The efficacy and pharmacokinetics of brincidofovir for the treatment of lethal rabbitpox virus infection: A model of smallpox disease

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Abstract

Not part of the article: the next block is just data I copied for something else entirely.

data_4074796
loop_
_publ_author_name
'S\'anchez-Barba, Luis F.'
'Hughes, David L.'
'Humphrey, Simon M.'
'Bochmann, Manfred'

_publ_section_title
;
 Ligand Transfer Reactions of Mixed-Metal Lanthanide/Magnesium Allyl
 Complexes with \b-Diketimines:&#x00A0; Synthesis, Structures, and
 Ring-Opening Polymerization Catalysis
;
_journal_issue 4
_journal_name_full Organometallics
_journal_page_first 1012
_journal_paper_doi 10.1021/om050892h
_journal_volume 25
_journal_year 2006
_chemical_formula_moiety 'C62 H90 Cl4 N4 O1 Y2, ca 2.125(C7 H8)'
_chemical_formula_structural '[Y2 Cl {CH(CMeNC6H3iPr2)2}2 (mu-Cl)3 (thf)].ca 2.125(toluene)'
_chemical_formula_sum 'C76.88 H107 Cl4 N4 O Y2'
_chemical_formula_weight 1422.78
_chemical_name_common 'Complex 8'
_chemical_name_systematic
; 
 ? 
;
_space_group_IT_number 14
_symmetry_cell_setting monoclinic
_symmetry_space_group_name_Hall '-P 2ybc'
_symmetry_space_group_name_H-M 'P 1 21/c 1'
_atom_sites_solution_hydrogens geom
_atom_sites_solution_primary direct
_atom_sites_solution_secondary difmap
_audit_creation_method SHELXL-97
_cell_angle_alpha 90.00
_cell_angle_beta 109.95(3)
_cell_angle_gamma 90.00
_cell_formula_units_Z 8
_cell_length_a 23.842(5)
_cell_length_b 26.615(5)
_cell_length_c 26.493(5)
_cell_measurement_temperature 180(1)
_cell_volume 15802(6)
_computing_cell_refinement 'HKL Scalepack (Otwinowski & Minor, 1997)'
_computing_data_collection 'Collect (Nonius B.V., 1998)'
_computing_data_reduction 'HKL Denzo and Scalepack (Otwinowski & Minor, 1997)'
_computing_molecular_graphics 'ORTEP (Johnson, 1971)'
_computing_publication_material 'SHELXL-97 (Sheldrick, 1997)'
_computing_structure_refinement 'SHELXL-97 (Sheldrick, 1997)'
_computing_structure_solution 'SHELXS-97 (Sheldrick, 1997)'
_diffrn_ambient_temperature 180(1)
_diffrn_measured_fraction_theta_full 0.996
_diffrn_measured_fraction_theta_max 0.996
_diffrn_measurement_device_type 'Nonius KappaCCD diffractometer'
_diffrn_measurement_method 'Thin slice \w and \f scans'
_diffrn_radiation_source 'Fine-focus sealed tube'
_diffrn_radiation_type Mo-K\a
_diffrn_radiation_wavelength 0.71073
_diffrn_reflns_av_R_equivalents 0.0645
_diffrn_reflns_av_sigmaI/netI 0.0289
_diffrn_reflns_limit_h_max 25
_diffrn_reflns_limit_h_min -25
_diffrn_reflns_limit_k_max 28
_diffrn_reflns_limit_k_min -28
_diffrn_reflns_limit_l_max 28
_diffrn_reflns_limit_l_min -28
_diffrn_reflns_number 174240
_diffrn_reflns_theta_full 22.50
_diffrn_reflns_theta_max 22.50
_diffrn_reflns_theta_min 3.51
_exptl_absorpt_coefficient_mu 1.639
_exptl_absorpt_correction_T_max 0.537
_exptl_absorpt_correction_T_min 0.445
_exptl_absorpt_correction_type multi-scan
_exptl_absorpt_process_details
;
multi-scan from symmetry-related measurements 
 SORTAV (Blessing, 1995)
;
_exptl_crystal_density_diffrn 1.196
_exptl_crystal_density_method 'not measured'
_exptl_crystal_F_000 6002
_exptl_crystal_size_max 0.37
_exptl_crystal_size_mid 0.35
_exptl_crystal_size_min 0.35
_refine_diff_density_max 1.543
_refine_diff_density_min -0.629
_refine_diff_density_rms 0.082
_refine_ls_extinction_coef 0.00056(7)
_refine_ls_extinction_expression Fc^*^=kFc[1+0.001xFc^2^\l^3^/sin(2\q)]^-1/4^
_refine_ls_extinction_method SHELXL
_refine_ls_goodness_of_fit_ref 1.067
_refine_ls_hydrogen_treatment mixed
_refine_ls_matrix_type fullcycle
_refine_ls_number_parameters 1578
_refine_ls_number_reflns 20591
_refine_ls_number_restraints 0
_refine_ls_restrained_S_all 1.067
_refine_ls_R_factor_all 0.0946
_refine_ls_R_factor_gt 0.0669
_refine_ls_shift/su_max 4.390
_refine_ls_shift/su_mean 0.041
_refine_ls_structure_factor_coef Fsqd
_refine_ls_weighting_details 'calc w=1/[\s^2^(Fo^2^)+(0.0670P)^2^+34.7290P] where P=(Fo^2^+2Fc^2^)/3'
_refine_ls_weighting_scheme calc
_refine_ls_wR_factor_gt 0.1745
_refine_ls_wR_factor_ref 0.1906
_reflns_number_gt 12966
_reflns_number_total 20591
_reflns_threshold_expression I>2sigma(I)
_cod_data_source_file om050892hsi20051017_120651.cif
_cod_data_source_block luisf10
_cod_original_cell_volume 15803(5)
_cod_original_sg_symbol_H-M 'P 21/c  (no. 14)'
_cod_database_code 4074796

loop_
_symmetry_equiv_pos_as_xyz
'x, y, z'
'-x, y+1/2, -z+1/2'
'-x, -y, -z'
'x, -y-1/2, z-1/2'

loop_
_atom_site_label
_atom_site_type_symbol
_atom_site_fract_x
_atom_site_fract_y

Brincidofovir (BCV) has broad-spectrum in vitro activity against dsDNA viruses, including smallpox, and is being developed as a treatment for smallpox as well as infections caused by other dsDNA viruses. BCV has previously been shown to be active in multiple animal models of smallpox. Here we present the results of a randomized, blinded, placebo-controlled study of the efficacy and pharmacokinetics of a novel, “humanized” regimen of BCV for treatment of New Zealand White rabbits infected with a highly lethal inoculum of rabbitpox virus, a well characterized model of smallpox. Compared with placebo, a dose-dependent increase in survival was observed in all BCV-treatment groups. Concentrations of cidofovir diphosphate (CDV-PP), the active antiviral, in rabbit peripheral blood mononuclear cells (PBMCs) were determined for comparison to those produced in humans at the dose proposed for treatment of smallpox. CDV-PP exposure in PBMCs from rabbits given BCV scaled to human exposures at the dose proposed for treatment of smallpox, which is also currently under evaluation for other indications. The results of this study demonstrate the activity of BCV in the rabbitpox model of smallpox and the feasibility of scaling doses efficacious in the model to a proposed human dose and regimen for treatment of smallpox.

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